Switched at Birthday
Lavender and Scarlet are nothing alike. Scarlet is tall, pretty, and popular -- the star of the soccer team and the queen of the school. Lavender is . . . well, none of these things. Her friends aren't considered cool, her hair is considered less than uncool, and her performance at the recent talent show is something nobody will ever forget -- even though she really, really wants it to be forgotten. There's only one thing Lavender and Scarlet know for sure they have in common: the same birthday. They've never had parties together. They've never swapped presents. But this year, because of two wishes that turned all too true, they are about to swap something much bigger than presents. Because the morning after their birthdays, Lavender is going to wake up in Scarlet's body . . . and Scarlet is going to wake up in Lavender's. But in order to change back, they're going to have to figure out how to be someone completely opposite of who they ordinarily are.
TJI: Book Oscars
We're in an "awards" season -- Newbery Award, national college football championship, Golden Globes, Super Bowl 50, etc. So our new-books book club for grades 4-6 created Book Oscars for the books we read. Take a look!
Ananya = Divergent by Veronica Roth (winner of Book Oscar for Best Mind-Blowing Action)
Austin = Jungle of Bones by Ben Mikaelsen (winner of Book Oscar for Best Action Book OF ALL TIME)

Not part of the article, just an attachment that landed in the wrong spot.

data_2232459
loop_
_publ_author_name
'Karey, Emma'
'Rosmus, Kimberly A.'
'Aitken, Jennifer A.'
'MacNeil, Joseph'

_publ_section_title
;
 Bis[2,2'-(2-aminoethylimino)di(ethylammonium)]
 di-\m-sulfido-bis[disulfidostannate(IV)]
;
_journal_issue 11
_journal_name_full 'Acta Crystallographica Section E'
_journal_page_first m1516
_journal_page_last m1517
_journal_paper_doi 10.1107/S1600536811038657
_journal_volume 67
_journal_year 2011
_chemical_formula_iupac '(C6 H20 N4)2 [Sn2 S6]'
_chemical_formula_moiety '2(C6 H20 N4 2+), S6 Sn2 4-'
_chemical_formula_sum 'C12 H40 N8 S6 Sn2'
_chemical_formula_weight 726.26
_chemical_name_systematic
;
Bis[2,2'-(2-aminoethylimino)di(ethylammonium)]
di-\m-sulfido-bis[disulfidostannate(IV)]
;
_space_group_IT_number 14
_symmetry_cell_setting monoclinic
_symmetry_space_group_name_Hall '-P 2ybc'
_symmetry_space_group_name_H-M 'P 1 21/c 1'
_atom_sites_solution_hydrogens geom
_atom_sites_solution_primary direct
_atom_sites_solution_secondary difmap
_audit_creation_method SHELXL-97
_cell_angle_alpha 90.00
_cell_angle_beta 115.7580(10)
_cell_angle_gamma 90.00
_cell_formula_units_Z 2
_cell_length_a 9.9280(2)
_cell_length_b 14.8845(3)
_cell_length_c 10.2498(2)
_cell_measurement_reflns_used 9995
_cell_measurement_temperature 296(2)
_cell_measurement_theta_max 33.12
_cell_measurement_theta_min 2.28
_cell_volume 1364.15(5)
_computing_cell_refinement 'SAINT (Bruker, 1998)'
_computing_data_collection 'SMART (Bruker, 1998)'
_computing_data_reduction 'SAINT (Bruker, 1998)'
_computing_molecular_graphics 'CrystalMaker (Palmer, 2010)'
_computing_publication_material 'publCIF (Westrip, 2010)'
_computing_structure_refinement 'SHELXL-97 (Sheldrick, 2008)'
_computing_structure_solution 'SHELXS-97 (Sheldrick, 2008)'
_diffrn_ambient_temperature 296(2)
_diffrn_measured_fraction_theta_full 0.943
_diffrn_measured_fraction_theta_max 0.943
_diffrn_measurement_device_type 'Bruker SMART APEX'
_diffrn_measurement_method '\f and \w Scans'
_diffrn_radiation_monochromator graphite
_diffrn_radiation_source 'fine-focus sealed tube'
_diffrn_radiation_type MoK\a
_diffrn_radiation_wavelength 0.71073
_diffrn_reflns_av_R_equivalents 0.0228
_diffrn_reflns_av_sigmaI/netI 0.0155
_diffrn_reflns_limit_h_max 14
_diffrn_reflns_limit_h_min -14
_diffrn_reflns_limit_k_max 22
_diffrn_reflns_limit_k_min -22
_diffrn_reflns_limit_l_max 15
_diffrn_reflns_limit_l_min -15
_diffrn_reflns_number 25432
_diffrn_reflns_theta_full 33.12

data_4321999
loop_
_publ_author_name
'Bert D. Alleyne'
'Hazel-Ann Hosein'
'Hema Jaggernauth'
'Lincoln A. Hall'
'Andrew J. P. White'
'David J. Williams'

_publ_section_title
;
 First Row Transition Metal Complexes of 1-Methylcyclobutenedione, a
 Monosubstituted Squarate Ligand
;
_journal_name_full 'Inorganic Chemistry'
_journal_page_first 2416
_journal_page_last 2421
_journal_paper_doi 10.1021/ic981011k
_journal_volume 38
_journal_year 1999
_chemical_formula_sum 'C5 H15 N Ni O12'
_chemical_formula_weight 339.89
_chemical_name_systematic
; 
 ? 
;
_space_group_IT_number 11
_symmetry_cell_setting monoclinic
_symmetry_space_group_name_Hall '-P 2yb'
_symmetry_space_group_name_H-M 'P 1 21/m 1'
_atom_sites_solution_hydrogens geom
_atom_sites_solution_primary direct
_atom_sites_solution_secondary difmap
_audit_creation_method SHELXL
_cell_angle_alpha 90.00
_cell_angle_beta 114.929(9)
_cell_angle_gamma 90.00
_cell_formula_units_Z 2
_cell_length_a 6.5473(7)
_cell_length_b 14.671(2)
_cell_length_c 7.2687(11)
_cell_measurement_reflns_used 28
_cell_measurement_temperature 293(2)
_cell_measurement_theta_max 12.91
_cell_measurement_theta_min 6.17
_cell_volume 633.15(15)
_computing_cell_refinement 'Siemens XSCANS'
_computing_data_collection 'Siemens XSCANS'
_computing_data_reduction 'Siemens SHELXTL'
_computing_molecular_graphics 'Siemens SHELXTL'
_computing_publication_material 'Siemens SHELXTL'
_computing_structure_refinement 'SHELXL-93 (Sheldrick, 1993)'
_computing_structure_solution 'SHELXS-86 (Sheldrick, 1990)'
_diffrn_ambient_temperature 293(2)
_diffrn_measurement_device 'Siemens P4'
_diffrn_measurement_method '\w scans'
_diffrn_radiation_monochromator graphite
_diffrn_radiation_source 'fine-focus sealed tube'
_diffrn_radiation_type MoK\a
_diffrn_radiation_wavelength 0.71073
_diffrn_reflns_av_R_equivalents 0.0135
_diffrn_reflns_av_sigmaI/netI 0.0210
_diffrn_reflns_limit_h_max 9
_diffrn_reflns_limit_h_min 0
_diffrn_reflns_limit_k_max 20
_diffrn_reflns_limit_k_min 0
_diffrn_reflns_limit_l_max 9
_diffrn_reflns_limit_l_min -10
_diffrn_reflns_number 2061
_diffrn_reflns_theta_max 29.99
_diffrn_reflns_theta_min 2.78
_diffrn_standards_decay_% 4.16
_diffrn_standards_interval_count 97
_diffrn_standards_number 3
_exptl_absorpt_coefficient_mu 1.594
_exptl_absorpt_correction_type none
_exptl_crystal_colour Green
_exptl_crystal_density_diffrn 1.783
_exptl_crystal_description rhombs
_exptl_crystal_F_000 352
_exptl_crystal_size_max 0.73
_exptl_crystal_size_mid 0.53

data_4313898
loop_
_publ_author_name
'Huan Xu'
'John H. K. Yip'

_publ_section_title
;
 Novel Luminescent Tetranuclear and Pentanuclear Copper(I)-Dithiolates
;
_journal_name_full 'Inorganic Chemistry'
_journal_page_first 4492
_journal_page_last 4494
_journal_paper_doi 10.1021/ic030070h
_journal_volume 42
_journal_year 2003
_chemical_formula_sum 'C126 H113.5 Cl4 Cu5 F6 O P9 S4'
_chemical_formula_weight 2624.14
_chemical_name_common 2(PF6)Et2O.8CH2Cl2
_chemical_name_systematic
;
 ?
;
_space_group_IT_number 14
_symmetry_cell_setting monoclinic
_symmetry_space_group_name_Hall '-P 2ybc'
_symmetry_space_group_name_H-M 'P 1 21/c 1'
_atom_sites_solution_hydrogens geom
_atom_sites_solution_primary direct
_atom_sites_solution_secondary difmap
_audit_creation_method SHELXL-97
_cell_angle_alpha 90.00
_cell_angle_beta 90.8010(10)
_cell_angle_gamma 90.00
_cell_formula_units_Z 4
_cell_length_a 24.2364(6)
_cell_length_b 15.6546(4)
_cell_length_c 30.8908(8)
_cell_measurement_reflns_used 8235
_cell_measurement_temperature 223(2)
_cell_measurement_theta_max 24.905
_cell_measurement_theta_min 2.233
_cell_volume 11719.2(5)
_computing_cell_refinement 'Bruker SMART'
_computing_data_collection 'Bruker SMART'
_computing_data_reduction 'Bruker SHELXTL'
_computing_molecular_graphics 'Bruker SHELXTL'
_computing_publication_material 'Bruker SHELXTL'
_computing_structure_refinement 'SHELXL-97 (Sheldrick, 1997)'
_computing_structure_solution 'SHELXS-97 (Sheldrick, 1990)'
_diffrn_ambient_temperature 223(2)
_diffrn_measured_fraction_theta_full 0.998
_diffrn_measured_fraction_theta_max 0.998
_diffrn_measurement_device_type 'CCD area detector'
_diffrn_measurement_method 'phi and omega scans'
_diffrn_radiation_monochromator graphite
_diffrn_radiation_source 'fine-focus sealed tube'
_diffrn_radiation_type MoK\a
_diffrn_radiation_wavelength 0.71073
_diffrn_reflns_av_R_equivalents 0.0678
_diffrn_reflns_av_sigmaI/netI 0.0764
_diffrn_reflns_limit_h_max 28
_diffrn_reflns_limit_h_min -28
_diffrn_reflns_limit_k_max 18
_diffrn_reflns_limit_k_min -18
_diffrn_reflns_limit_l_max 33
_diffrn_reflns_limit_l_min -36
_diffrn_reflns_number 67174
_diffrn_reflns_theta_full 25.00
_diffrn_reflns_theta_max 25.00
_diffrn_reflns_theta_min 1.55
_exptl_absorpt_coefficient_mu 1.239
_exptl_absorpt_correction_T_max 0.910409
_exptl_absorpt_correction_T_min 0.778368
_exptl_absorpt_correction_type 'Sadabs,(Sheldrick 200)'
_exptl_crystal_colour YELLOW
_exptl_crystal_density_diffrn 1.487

Carlie = Ever After High: Once Upon a Pet by Suzanne Selfors (winner of Book Oscar for Best Book about Animals)
Carson =The Inquisitor's Mark by Diane K. Salerni (winner of Book Oscar for Best Innovative Plot Book)
Gregory = Diary of a Wimpy Kid: Old School by Jeff Kinney (winner of Book Oscar for Best Dumbest Book Ever)
J.P. = Harry Potter and the Sorcerer's Stone: The Illustrated Edition by J. K. Rowling (winner of Book Oscar for Best Illustrated Remake)
Kendyl = Fish in a Tree by Lynda Mullaly Hunt (winner of Book Oscar for Best Realistic Fiction Novel in 2016)
LaDonna = Rainbow Magic Fairies series by Daisy Meadows (winner of Book OScar for Best Problem and Solution Episode Series of Books)
Liam = Diary of a Wimpy Kid: Old School by Jeff Kinney(winner of Book Oscar for Best Book of Comedy)
Mahdis =Stick Dog Tries to Take the Donuts by Tom Watson (winner of Book Oscar for Best Book about Dog Adventures)
Nyemah = The Tapper Twins Tear Up New York by Geoff Rodkey (winner of Book Oscar for Best Daring Scavenger Hunt)
Selma = Dork Diaries: Tales from a Not-So-Perfect Pet Sitter by Rachel Renée Russell (winner of Book Oscar for Best Book about Adventures in Puppy-Sitting)
Miss Katie Jane = Shadows of Sherwood: A Robyn Hood Adventure by Kekla Magoon (winner of Book Oscar for Best Multicultural Futuristic Classic Reimagining)
This Just In! will meet again on Monday, February 22, 2016 at 6:30 p.m. Read a book published in the last 6 months (our new book section will help with that), register online or by phone (444-7830), and join us!